The sense among Obama"s wavering supporters that he has failed rests upon a two-part indictment. The first and most potent is that he has presided over a weak economy. This line of attack on Obama became inevitable starting on approximately September 14, 2008, when the U.S. financial system imploded. The economists Carmen Reinhart and Kenneth Rogoff have established that financial crises wreak vastly deeper harm than regular recessions. Financial crises freak out consumers, and they freak out political elites in a way that creates a panicked stampede toward exactly the wrong sorts of policies (like reducing short-term deficits) that in turn makes the crisis even worse.

This panic has impeded Obama"s recovery measures. But the fact remains that, by the standards of a financial crisis, the United States suffered through a relatively shallow trough and has enjoyed a fairly rapid recovery. (Here is a chart laying out the comparison between the United States and other comparably afflicted economies.) Obama managed to stabilize the financial system and, through the stimulus, avert a total collapse in consumer demand.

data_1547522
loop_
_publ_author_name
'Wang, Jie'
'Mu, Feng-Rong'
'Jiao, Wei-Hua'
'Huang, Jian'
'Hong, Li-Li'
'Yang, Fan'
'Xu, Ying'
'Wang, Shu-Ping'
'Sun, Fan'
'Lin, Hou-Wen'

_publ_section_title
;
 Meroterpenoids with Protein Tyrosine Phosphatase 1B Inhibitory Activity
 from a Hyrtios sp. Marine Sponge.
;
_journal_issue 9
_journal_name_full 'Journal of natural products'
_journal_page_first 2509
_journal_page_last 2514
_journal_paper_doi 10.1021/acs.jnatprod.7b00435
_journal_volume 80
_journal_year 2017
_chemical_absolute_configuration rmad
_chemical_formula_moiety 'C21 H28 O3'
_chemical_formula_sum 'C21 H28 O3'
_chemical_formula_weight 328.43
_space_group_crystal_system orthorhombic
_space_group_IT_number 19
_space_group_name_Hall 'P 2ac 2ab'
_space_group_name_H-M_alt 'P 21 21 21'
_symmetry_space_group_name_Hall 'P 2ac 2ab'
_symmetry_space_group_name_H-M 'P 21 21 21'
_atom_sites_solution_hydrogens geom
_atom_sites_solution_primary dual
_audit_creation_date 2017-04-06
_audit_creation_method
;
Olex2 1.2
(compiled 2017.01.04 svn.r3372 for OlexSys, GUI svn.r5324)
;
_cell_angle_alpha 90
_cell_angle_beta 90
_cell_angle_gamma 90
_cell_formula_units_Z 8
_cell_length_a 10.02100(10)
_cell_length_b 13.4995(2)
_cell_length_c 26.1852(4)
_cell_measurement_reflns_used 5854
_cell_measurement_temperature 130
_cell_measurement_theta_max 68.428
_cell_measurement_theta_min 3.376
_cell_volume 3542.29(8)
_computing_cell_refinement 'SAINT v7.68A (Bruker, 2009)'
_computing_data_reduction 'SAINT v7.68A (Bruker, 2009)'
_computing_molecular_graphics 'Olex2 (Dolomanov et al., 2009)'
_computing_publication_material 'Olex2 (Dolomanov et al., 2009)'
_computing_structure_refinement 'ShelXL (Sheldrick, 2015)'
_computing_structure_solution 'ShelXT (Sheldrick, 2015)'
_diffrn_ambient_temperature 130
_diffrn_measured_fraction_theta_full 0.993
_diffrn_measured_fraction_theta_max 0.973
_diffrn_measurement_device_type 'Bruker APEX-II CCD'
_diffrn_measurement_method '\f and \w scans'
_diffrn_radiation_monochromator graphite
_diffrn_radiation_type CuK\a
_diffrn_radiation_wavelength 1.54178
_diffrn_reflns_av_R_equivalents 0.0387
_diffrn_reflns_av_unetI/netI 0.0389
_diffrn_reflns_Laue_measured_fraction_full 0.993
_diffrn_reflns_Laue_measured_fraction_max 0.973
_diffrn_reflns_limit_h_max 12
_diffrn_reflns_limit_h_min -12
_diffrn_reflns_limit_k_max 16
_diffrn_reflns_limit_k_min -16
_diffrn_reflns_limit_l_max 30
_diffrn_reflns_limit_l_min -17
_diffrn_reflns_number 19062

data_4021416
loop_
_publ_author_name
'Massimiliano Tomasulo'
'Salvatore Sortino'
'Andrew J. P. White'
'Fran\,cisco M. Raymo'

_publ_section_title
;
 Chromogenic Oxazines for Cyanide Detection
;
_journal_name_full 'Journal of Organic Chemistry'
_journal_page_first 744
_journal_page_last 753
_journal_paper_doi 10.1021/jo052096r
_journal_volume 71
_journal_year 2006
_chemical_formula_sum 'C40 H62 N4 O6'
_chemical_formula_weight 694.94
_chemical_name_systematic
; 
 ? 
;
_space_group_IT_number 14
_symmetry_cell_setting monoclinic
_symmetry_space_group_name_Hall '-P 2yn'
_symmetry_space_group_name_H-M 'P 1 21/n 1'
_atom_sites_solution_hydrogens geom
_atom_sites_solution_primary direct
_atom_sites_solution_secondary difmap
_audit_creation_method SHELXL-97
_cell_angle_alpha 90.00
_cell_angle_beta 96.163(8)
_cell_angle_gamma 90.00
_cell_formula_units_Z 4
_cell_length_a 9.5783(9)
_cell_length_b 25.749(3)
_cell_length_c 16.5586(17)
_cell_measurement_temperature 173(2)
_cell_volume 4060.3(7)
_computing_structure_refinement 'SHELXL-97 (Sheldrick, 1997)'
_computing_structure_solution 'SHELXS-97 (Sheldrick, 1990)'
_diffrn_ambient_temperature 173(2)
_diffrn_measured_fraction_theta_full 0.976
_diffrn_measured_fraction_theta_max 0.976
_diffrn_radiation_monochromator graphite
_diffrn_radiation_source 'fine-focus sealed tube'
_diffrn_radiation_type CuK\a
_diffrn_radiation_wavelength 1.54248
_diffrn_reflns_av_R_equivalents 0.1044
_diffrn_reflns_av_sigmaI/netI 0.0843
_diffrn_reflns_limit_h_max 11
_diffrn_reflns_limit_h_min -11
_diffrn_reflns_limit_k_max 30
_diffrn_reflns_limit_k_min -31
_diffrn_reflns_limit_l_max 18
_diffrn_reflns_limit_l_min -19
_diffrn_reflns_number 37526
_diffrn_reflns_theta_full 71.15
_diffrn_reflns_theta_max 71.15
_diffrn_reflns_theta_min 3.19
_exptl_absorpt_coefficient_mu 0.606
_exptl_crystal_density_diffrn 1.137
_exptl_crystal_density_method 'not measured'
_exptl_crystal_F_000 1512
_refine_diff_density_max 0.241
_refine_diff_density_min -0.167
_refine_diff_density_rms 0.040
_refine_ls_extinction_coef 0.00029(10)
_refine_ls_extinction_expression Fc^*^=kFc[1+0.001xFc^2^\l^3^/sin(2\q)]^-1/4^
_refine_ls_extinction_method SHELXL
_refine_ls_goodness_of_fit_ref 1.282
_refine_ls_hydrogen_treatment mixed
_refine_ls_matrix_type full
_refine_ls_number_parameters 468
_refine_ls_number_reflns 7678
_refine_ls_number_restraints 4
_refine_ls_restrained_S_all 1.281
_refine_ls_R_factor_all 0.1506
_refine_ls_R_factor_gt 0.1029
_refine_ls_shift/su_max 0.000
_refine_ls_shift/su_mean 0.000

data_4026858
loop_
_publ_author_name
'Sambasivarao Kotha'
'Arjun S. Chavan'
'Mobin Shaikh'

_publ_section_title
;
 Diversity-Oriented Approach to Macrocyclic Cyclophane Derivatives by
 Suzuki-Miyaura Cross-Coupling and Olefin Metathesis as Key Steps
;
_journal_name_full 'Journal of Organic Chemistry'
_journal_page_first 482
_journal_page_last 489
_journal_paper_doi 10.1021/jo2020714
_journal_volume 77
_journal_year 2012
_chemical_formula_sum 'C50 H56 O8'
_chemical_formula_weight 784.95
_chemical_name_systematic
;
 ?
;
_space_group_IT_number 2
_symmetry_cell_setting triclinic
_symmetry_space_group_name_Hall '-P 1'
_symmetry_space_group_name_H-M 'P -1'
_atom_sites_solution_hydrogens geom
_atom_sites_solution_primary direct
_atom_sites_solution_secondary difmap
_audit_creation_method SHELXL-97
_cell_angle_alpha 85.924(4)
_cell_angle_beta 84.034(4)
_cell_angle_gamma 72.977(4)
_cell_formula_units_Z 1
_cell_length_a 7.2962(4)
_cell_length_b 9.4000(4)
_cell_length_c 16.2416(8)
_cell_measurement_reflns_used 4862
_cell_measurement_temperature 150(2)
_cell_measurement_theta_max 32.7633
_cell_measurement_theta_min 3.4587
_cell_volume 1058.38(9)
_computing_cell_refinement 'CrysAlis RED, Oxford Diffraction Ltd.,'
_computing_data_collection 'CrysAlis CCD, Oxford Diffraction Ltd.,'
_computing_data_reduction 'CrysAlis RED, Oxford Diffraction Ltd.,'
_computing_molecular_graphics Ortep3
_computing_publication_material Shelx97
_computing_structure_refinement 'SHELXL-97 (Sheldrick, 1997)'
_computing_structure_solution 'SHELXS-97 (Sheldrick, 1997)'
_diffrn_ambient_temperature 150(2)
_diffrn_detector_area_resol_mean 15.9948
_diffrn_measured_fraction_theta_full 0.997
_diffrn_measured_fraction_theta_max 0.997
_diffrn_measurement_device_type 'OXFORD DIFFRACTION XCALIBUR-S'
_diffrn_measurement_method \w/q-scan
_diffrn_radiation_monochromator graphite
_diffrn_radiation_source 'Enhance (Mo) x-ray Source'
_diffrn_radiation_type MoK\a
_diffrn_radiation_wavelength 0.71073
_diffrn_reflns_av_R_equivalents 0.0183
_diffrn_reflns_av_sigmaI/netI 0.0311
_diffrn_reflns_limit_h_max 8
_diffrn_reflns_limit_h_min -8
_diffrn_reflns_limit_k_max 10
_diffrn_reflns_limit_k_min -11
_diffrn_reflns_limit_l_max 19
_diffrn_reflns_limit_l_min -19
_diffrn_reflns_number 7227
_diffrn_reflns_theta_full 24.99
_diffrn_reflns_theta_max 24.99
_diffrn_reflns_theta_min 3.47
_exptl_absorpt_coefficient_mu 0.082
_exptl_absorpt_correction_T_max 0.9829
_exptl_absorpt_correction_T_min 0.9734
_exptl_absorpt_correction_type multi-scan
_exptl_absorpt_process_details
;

But while America has suffered less since 2008 than other victims of a financial crisis, it has suffered. Obama"s notable success in containing the damage has not redounded to his benefit for another, even more historically durable reason: Voters tend to blame or credit incumbent politicians for the state of their lives utterly regardless of responsibility. This is not even limited to things like the economy, where politicians can affect the outcome. Voters reward or punish incumbents based on the weather or the success of local sports teams. Mitt Romney"s campaign theme attempting to assign all blame to Obama for the state of the economy is a clever manipulation of this long-standing form of irrationality. In 2004, Romney dismissed any attempt to blame George W. Bush for the decline of jobs under his watch as "poppycock." In his most condescending tone, Romney explained that of course outside forces were to blame " those outside forces being the vastly milder 2001 recession " and that attempting to hold Bush responsible for the economic record of his term was sheer stupidity. Now Romney has made that very theme the central basis of his presidential campaign.
Debate Round No. 3
cstidham

Pro